Tuesday, March 27, 2012

Constructing Heresy

Today, Google had a doodle in honor of the architect Ludwig Mies van der Rohe. Yesterday, I encountered a quote from Cincinnati Church of Christ Lead Elder Jim Fulcher that is just as well architected and constructed as one of van der Rohe's buildings.
"Well, think about this real quick. Even to be saved, if we know, we have the knowledge to be saved, are we saved? No! You have the knowledge. OK, if you have the knowledge and you believe it, you have faith, are you saved? No, you're not! Well, what if you have knowledge - the real knowledge - truth, and you have faith - you believe it - and you start following Jesus, are you saved? No, you're not, really! And you'll see it in just a minute. Because God wants this whole thing to all work together, all of it. So how about all that stuff: you really know it, you got the knowledge, you really believe it, you really start following, and you repent, are you saved? Wait a minute, I'll tell you what! Now you've got an individual who's got the knowledge, they're going to church all the time, they're reading their bibles, I mean, they're acting like Jesus, and they're repenting - man, they're quitting all that nasty old, sinful stuff, surely, I mean, when you start repenting and you're going to church, don't you feel - saved?! Yeah, you really do. Because so much has changed by what God calls you and I to change. You with me? [Audience agrees.] But you see, it's still not complete because you and I come in contact with the blood of Jesus when we are baptized [more agreement from the audience]. So when you hear it, you believe it, you become a disciple of Jesus, you follow, you repent of your sins, and you're baptized, are you saved? [Audience responds with a resounding 'Yes!'] Yes!! But you can mix it all up. What if you just believe it and you get baptized, forget the repentance? [Audience responds 'No!'] I mean, you can mix it up in any order you want, but unless we do it the way that God pens it out. So whether it's a salvation issue or whether it's a dealing-with-sin issue, it's got to be done God's way, Amen?! [Audience responds with applause.]"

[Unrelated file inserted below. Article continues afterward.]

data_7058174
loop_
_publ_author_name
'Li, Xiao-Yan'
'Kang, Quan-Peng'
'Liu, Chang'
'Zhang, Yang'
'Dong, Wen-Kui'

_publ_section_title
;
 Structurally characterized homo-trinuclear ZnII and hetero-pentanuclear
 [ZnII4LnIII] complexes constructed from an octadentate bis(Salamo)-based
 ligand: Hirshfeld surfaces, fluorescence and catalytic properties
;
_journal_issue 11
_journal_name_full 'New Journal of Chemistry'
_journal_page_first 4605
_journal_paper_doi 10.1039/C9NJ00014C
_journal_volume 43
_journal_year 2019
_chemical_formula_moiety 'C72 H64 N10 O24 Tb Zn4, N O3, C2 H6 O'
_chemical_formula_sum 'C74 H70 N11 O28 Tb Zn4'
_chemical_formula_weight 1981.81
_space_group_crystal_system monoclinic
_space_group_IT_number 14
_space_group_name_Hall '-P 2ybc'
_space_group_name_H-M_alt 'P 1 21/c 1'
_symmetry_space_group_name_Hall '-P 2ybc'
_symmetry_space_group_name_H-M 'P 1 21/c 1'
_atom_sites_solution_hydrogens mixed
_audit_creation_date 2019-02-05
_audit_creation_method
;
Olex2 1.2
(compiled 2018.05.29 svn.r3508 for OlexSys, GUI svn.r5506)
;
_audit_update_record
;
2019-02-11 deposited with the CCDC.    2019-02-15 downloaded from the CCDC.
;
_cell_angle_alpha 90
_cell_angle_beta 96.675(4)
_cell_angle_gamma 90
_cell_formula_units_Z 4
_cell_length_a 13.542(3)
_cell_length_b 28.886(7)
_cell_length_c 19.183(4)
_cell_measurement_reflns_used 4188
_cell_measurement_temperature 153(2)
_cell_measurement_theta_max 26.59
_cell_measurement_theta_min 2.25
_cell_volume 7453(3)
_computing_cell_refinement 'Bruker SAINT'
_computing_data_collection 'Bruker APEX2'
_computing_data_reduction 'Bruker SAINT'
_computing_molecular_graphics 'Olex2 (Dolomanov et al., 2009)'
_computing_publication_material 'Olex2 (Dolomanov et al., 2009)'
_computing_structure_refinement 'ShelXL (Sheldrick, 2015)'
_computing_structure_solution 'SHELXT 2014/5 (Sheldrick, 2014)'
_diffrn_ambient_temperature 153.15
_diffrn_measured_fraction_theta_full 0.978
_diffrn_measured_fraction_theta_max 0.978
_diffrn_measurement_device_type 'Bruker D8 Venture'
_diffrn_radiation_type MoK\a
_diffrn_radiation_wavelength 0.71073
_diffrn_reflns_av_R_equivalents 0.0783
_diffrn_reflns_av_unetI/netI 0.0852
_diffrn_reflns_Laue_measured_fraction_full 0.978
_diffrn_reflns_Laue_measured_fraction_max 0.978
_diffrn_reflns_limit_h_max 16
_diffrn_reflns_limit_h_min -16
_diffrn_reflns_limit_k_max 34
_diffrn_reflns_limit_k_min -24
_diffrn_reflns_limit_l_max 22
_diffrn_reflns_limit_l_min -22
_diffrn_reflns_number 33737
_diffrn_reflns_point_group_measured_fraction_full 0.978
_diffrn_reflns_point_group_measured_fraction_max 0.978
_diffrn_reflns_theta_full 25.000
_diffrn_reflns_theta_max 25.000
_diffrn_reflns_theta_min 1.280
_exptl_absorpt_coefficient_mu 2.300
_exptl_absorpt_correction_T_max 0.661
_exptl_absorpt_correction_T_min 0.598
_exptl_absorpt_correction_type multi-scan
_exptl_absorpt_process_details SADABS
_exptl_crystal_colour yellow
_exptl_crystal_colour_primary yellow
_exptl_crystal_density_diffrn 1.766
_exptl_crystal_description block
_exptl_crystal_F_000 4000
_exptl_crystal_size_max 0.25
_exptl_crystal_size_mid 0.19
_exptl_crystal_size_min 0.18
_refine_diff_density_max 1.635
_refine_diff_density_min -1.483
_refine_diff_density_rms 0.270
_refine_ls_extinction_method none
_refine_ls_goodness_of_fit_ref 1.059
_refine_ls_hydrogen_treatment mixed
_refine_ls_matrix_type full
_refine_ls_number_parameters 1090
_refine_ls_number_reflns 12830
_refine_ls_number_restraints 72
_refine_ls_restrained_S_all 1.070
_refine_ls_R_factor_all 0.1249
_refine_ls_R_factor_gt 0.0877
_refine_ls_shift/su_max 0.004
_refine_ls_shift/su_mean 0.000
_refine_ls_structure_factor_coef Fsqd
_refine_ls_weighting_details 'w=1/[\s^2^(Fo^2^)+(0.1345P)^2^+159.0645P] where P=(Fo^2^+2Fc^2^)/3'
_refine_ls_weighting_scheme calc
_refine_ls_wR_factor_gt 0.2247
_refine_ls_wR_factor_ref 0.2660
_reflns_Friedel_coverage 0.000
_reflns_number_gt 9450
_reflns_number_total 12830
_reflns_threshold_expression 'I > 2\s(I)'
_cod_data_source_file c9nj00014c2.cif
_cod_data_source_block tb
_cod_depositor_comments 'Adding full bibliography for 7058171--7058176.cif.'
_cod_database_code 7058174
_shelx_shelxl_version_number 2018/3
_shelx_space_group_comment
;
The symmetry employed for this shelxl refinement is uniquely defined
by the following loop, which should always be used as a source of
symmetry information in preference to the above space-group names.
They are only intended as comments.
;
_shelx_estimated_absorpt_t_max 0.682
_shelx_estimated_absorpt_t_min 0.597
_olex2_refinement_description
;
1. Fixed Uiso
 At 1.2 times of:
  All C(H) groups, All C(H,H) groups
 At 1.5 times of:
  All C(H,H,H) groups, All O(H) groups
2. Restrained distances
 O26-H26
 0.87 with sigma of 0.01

Jim Fulcher - Lead Elder - Cincinnati Church of Christ - "Mastering Your Mind" - March 26, 2012 - [37:35-39:34]
I have seen and written quotes containing the kernel of the McKeanist plan of salvation (hear, believe, repent, become a disciple, and then be baptized), but never have I seen someone articulate it in this well laid-out form. The steps are built one on top of another and in the supposedly correct order. It's like clockwork. Additionally, the collective membership of the Cincinnati Church of Christ doesn't clearly respond audibly until Elder Fulcher starts talking about baptism. They agree with him on his assessment of the so-called revealed plan of salvation that every other so-called Christian has gotten wrong. And those poor, deluded, religious Christians are placed right smack dab in the middle of his argument! It's pure brilliance.

It's no wonder Satan masquerades as an angel of light. If the heresy of a works-based, man-centered, Spirit-less salvation can be so clearly seen, the darkness surrounding those who teach and truly believe this demonic doctrine must truly be great.

Sunday, March 18, 2012

Revealing Your Unplayable Hand

In a post on One in Jesus, blog owner Jay Guin (an elder of a progressive Church of Christ) asked the following question in light of a post discussing the future of the mainline Churches of Christ in light of significantly declining membership: "What do we do?" Out of the many responses, one from Alan Rouse (an elder of the ICOC Co-operation Church in Gwinnett, Georgia - a suburb of Atlanta) stood out as alarming: